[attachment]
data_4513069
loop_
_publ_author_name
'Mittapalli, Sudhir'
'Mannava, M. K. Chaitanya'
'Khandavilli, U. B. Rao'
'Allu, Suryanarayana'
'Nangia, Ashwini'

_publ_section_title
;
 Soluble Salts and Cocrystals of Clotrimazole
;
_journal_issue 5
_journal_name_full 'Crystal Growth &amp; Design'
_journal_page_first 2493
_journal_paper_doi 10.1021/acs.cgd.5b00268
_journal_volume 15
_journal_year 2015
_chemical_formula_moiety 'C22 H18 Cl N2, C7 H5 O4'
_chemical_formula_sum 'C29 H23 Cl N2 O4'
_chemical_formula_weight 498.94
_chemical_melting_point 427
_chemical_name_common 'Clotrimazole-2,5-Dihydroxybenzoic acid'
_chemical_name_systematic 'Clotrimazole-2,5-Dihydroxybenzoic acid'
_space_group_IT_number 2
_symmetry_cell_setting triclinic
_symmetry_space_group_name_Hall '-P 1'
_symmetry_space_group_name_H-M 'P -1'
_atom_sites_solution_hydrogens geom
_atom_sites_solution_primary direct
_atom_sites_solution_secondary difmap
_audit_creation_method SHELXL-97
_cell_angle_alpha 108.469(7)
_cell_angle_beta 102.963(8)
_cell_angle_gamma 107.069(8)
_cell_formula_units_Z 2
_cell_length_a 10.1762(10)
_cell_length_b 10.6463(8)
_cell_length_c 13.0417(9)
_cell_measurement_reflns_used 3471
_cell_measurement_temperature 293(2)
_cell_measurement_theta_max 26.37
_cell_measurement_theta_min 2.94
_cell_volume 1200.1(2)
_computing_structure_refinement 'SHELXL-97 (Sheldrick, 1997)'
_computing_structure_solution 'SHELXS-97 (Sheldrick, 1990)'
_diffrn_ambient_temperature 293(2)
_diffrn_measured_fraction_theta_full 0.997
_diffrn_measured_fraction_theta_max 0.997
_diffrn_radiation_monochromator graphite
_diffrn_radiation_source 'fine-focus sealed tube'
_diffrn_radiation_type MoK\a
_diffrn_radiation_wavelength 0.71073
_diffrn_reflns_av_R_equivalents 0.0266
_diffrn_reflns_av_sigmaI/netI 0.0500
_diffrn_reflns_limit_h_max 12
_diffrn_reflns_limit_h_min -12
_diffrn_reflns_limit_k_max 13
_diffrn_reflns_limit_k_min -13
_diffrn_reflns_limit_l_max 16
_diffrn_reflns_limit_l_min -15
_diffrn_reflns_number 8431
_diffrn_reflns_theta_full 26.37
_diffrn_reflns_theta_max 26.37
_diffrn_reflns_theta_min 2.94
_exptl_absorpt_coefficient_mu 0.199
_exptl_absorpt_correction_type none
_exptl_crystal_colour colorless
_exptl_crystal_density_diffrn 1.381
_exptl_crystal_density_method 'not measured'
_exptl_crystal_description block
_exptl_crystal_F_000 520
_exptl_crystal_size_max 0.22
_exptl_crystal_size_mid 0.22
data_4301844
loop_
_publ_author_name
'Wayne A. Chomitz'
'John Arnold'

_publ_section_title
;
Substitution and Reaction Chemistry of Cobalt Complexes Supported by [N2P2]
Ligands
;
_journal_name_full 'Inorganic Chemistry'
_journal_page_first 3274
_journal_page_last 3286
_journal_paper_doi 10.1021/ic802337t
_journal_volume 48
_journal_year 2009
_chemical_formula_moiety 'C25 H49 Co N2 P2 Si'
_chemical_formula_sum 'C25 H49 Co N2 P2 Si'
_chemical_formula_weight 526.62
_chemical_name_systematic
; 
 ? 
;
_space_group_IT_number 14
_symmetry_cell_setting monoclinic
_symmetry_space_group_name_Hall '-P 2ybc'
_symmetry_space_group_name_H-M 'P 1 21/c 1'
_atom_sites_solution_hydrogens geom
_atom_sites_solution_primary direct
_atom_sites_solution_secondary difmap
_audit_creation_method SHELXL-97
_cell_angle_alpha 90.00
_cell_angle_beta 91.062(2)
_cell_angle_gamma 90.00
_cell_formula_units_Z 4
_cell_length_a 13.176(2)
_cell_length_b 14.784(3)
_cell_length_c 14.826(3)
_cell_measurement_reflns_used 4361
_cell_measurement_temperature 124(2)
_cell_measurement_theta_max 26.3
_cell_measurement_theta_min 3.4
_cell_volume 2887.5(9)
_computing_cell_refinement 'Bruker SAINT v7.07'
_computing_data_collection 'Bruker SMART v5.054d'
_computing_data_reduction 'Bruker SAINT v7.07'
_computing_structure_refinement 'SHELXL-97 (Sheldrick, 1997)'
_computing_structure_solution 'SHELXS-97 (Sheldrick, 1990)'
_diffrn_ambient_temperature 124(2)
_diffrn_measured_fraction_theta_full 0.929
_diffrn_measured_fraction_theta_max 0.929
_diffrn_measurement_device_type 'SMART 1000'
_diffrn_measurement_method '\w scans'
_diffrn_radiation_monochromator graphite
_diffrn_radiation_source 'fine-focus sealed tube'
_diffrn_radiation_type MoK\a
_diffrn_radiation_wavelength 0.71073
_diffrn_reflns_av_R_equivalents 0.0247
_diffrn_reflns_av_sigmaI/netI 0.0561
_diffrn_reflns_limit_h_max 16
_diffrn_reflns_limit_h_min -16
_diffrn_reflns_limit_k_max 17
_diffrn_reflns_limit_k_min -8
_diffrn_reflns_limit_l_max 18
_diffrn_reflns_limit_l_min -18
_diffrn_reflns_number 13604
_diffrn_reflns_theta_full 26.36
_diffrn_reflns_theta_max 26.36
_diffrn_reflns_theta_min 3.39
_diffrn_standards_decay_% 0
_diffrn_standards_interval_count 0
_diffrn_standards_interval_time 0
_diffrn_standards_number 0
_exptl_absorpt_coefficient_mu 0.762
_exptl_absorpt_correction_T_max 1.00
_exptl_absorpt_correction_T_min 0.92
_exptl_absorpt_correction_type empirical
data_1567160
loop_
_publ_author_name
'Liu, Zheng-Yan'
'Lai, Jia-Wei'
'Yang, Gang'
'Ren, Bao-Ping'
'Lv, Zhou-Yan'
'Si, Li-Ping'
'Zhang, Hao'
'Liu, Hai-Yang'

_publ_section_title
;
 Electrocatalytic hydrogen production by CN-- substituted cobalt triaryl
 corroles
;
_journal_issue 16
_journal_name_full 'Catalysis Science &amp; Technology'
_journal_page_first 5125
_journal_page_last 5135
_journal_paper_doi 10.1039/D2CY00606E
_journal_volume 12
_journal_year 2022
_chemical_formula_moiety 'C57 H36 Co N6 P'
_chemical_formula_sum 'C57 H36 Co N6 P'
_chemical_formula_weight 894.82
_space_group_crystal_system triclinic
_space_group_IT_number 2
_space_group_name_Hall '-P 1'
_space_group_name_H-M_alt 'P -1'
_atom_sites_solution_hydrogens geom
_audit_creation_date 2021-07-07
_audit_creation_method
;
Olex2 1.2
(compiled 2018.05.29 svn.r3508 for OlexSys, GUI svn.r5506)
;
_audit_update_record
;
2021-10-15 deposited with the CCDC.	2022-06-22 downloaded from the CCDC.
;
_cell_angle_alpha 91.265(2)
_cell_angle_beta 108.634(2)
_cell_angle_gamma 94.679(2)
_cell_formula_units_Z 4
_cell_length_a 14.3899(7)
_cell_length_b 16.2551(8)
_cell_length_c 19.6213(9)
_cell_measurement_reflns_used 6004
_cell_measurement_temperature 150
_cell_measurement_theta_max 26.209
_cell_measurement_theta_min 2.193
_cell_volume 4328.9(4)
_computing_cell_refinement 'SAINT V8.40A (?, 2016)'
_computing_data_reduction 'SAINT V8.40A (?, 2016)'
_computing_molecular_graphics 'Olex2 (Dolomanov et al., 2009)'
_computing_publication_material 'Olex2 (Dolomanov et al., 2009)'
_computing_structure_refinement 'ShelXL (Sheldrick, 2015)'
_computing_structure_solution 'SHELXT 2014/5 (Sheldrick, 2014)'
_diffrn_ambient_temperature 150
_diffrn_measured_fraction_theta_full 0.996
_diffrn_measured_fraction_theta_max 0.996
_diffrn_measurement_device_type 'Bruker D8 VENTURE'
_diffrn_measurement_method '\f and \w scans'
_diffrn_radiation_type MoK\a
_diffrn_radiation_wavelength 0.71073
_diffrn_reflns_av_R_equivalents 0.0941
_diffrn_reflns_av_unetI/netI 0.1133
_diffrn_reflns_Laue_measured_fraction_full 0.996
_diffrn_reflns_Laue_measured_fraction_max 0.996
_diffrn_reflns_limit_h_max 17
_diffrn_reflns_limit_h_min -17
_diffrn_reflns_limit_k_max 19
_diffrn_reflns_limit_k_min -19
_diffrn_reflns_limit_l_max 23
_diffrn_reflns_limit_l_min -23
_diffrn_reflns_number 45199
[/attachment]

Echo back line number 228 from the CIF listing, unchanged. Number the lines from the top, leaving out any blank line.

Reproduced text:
_diffrn_reflns_number 45199